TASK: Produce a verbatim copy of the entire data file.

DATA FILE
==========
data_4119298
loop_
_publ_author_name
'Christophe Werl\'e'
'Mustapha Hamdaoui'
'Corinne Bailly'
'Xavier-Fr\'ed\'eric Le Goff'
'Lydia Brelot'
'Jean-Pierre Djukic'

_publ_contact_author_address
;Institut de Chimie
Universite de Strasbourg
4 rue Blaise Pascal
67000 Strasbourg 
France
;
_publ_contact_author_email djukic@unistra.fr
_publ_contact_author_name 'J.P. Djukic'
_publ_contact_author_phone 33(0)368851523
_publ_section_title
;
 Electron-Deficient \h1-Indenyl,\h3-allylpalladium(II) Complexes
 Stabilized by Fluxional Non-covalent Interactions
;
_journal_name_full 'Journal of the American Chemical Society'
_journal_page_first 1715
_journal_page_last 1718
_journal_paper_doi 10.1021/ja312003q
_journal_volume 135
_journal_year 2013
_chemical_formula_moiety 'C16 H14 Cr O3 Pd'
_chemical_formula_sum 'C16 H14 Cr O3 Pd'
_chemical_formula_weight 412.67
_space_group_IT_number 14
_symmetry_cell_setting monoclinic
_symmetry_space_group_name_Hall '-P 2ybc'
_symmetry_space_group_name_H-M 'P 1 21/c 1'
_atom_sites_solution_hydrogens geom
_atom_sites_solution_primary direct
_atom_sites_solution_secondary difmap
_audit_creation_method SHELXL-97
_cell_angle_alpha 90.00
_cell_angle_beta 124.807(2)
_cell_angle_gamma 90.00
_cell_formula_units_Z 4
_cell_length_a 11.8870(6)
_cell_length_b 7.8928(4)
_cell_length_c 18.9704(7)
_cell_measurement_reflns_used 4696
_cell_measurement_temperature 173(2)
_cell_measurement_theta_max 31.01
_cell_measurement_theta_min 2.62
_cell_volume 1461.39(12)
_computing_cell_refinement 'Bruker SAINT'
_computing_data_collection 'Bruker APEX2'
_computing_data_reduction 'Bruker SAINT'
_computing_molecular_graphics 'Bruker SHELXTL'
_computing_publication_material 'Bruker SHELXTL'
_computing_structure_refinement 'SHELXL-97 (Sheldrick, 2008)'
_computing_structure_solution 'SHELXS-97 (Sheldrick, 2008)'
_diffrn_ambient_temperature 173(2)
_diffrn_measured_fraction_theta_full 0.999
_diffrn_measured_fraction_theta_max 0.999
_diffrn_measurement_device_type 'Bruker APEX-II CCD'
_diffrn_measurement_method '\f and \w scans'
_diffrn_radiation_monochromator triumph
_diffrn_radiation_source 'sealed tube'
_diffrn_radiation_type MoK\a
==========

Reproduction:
data_4119298
loop_
_publ_author_name
'Christophe Werl\'e'
'Mustapha Hamdaoui'
'Corinne Bailly'
'Xavier-Fr\'ed\'eric Le Goff'
'Lydia Brelot'
'Jean-Pierre Djukic'

_publ_contact_author_address
;Institut de Chimie
Universite de Strasbourg
4 rue Blaise Pascal
67000 Strasbourg 
France
;
_publ_contact_author_email djukic@unistra.fr
_publ_contact_author_name 'J.P. Djukic'
_publ_contact_author_phone 33(0)368851523
_publ_section_title
;
 Electron-Deficient \h1-Indenyl,\h3-allylpalladium(II) Complexes
 Stabilized by Fluxional Non-covalent Interactions
;
_journal_name_full 'Journal of the American Chemical Society'
_journal_page_first 1715
_journal_page_last 1718
_journal_paper_doi 10.1021/ja312003q
_journal_volume 135
_journal_year 2013
_chemical_formula_moiety 'C16 H14 Cr O3 Pd'
_chemical_formula_sum 'C16 H14 Cr O3 Pd'
_chemical_formula_weight 412.67
_space_group_IT_number 14
_symmetry_cell_setting monoclinic
_symmetry_space_group_name_Hall '-P 2ybc'
_symmetry_space_group_name_H-M 'P 1 21/c 1'
_atom_sites_solution_hydrogens geom
_atom_sites_solution_primary direct
_atom_sites_solution_secondary difmap
_audit_creation_method SHELXL-97
_cell_angle_alpha 90.00
_cell_angle_beta 124.807(2)
_cell_angle_gamma 90.00
_cell_formula_units_Z 4
_cell_length_a 11.8870(6)
_cell_length_b 7.8928(4)
_cell_length_c 18.9704(7)
_cell_measurement_reflns_used 4696
_cell_measurement_temperature 173(2)
_cell_measurement_theta_max 31.01
_cell_measurement_theta_min 2.62
_cell_volume 1461.39(12)
_computing_cell_refinement 'Bruker SAINT'
_computing_data_collection 'Bruker APEX2'
_computing_data_reduction 'Bruker SAINT'
_computing_molecular_graphics 'Bruker SHELXTL'
_computing_publication_material 'Bruker SHELXTL'
_computing_structure_refinement 'SHELXL-97 (Sheldrick, 2008)'
_computing_structure_solution 'SHELXS-97 (Sheldrick, 2008)'
_diffrn_ambient_temperature 173(2)
_diffrn_measured_fraction_theta_full 0.999
_diffrn_measured_fraction_theta_max 0.999
_diffrn_measurement_device_type 'Bruker APEX-II CCD'
_diffrn_measurement_method '\f and \w scans'
_diffrn_radiation_monochromator triumph
_diffrn_radiation_source 'sealed tube'
_diffrn_radiation_type MoK\a